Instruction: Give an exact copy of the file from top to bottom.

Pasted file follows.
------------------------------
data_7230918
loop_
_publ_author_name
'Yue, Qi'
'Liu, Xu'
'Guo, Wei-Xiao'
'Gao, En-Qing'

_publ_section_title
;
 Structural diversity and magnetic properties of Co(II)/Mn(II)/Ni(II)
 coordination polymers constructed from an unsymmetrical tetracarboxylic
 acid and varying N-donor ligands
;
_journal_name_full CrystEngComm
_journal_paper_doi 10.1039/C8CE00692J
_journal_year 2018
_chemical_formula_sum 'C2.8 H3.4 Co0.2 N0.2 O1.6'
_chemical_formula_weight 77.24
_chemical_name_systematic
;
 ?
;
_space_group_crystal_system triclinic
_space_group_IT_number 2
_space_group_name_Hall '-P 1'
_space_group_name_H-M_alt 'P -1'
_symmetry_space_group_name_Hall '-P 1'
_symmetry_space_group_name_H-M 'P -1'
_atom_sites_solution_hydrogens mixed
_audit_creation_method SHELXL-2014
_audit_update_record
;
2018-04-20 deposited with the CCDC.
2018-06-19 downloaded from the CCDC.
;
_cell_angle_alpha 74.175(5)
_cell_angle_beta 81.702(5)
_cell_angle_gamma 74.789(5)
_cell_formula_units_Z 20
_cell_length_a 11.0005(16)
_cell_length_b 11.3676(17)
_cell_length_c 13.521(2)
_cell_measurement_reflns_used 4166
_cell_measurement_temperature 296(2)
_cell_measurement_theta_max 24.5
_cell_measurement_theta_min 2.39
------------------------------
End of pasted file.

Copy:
data_7230918
loop_
_publ_author_name
'Yue, Qi'
'Liu, Xu'
'Guo, Wei-Xiao'
'Gao, En-Qing'

_publ_section_title
;
 Structural diversity and magnetic properties of Co(II)/Mn(II)/Ni(II)
 coordination polymers constructed from an unsymmetrical tetracarboxylic
 acid and varying N-donor ligands
;
_journal_name_full CrystEngComm
_journal_paper_doi 10.1039/C8CE00692J
_journal_year 2018
_chemical_formula_sum 'C2.8 H3.4 Co0.2 N0.2 O1.6'
_chemical_formula_weight 77.24
_chemical_name_systematic
;
 ?
;
_space_group_crystal_system triclinic
_space_group_IT_number 2
_space_group_name_Hall '-P 1'
_space_group_name_H-M_alt 'P -1'
_symmetry_space_group_name_Hall '-P 1'
_symmetry_space_group_name_H-M 'P -1'
_atom_sites_solution_hydrogens mixed
_audit_creation_method SHELXL-2014
_audit_update_record
;
2018-04-20 deposited with the CCDC.
2018-06-19 downloaded from the CCDC.
;
_cell_angle_alpha 74.175(5)
_cell_angle_beta 81.702(5)
_cell_angle_gamma 74.789(5)
_cell_formula_units_Z 20
_cell_length_a 11.0005(16)
_cell_length_b 11.3676(17)
_cell_length_c 13.521(2)
_cell_measurement_reflns_used 4166
_cell_measurement_temperature 296(2)
_cell_measurement_theta_max 24.5
_cell_measurement_theta_min 2.39